The arms of the Miles family integrated within the A Forgotten Landscape bench.

We work in other ways to improve the experience of park visitors old and new, and help share the historic importance of the parkland. In 2012 we began with our first leaflet dispenser at Shirehampton Road car park. This was followed two years later by the map board highlighting the historic landmarks of the estate. This was installed with the assistance of the Avon Gardens Trust. We’re glad to announce here that they have kindly granted money for another in the park which will arrive soon.

Volunteer working parties aren’t just focused on conservation work and some of our biggest enhancements to the estate have been thanks to their efforts. An early success in 2013 was the removal of the derelict tennis court alongside Shirehampton Road, opposite the war memorial. This seems a distant memory now, but at the time it was an unsightly blight of decaying steel fence and undergrowth right at the front of the park. It took a couple of sessions, but its removal opened the park up and allowed the Council to start reincorporating the land back into the grassland.

In 2013 KWAG volunteers removed the disfiguring tennis court from the front of the park. 

Amongst our biggest and most physically challenging achievements must by the flight of 61 steps installed through Penpole Wood. This sought to restore an historic connection between the carriage drive and one of the historic Georgian pleasure walks below. The latter had been formed in the 1760s, but the connection had become impassable. The formation of steps restored an important circular walk. The first three months of 2015 saw most of the work finished, but the need to pile some of the steps into the bedrock required a return the following year to finally complete the job using a different approach. Already popular even before we’d finished building them we hope they will continue to be of benefit for many years yet.

The revived pleasure walk in Penpole Wood fitted out with new steps in 2015. 
A serpentine set of steps gave new accessible access between the Echo and the historic terrace behind.

The skills we’d picked up on the Penpole steps were reemployed in 2017 when we installed another short, but important stretch linking the Echo to the viewing terrace behind it. Although an historic path had existed it had long since vanished, and the going was steep, muddy and impassable for anyone with a wheelchair or unsteady on their feet. A new serpentine set of steps created an accessible route for everyone to enjoy, followed the Georgian path closely, and reconnected two important historic features. We’re grateful for all the volunteers who have helped in these projects, and particularly to Jim Ellis who has organised and provided logistics for many of our grand projects.

As well as installing new infrastructure we’ve enhanced the park in softer ways. In partnership with One Tree per Child we’ve planted hundreds of new saplings within Penpole Wood to help regenerate native woodland. Particular thanks are due to Celia Ellis who has helped coordinate these works and has taken such an active role for both our organisations.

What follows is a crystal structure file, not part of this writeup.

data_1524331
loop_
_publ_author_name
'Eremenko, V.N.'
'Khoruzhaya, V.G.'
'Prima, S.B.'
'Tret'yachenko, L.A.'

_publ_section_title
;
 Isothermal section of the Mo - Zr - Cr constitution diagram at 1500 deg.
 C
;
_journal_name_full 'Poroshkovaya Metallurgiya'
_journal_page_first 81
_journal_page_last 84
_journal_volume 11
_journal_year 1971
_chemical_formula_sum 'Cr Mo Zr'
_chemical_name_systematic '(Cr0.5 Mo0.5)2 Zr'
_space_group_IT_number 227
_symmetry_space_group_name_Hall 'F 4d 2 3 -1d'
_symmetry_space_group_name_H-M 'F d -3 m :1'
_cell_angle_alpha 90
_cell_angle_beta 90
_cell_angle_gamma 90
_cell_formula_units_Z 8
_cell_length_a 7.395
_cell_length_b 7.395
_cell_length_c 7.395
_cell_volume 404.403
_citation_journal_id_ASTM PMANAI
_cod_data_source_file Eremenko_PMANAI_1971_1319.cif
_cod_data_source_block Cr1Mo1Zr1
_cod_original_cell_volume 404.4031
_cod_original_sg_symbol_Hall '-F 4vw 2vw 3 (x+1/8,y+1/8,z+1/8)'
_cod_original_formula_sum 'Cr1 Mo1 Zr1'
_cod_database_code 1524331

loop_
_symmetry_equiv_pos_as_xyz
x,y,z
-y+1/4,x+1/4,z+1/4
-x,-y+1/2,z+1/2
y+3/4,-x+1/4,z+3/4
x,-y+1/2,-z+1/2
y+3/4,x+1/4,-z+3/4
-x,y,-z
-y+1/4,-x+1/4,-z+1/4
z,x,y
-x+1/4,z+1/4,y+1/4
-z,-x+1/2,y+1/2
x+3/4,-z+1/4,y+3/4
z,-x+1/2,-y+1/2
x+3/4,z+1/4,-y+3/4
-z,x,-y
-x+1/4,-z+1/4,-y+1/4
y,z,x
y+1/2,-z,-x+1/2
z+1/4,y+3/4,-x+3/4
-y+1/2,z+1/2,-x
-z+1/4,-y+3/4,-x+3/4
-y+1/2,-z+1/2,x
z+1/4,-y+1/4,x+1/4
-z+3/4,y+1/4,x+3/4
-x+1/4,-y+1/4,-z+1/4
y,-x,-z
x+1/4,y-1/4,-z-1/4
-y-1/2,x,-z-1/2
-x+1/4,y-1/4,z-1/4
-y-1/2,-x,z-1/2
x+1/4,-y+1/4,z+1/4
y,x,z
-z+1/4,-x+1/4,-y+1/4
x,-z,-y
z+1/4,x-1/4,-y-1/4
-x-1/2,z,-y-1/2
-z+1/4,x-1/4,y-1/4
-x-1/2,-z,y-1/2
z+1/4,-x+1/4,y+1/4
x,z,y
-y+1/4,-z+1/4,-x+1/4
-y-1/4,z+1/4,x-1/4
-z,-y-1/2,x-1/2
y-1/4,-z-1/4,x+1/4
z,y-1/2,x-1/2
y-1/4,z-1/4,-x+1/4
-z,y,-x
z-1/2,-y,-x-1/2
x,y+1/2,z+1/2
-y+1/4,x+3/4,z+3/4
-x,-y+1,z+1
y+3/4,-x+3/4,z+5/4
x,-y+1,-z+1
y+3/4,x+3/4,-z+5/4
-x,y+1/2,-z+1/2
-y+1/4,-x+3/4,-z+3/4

Families came out to help KWAG plant 8000 daffodil bulbs on the Centre in 2019.

Every year since 2013 we’ve carried out our annual Big Bulb Plant, strengthening native wildflower populations and enhancing the park for visitors. In the last eight years we’ve planted over 64,000 bulbs, from daffodils to bluebells, cyclamen, and fritillary. Woodland areas have benefited from bluebells where the choking cherry laurel have been removed, and new displays of daffodils have become a highlight of the Kings Weston year. It’s at The Circle that our efforts to conserve and enhance have converged with greatest effect. In 2011 it was in a poor state, engulfed in brambles with laurels hard behind them. Conservation work pushed back the undergrowth, we followed through with grass seed and diligent maintenance until 2019 when it was planted with 8000 daffodils. The results have been inspiring and we hope for a similar display this year.

Daffodils burst to life on The Circle in March last year

However, probably our greatest planting achievement was the reinstatement of the avenue of lime trees framing the main front of Kings Weston house. This was replanted as a memorial to KWAG’s co-founder, Tim Denning who died in 2012 and was completed as a schools project in January 2014. The avenue of seventeen new trees restores some of the formal relationship between house and grounds, balancing out the existing ancient lime avenue, and restoring a long lost landscape feature.

The memorial avenue planted in 2014 in memory of Tim Denning, one of KWAG’s founders. 
one of three Scots Pines planted last month to replace the historic Sentinels below the Echo.

As part of our tenth anniversary events we will be planting more trees around the estate. In January three new Scots Pine saplings were planted to replace some of the mighty “Sentinels” in the woodland below the Echo. The original trees were planted perhaps two centuries ago, but some are now succumbing to decay. We hope that these three new sentinels will grow to continue the species’ vigil over the estate for many years to come.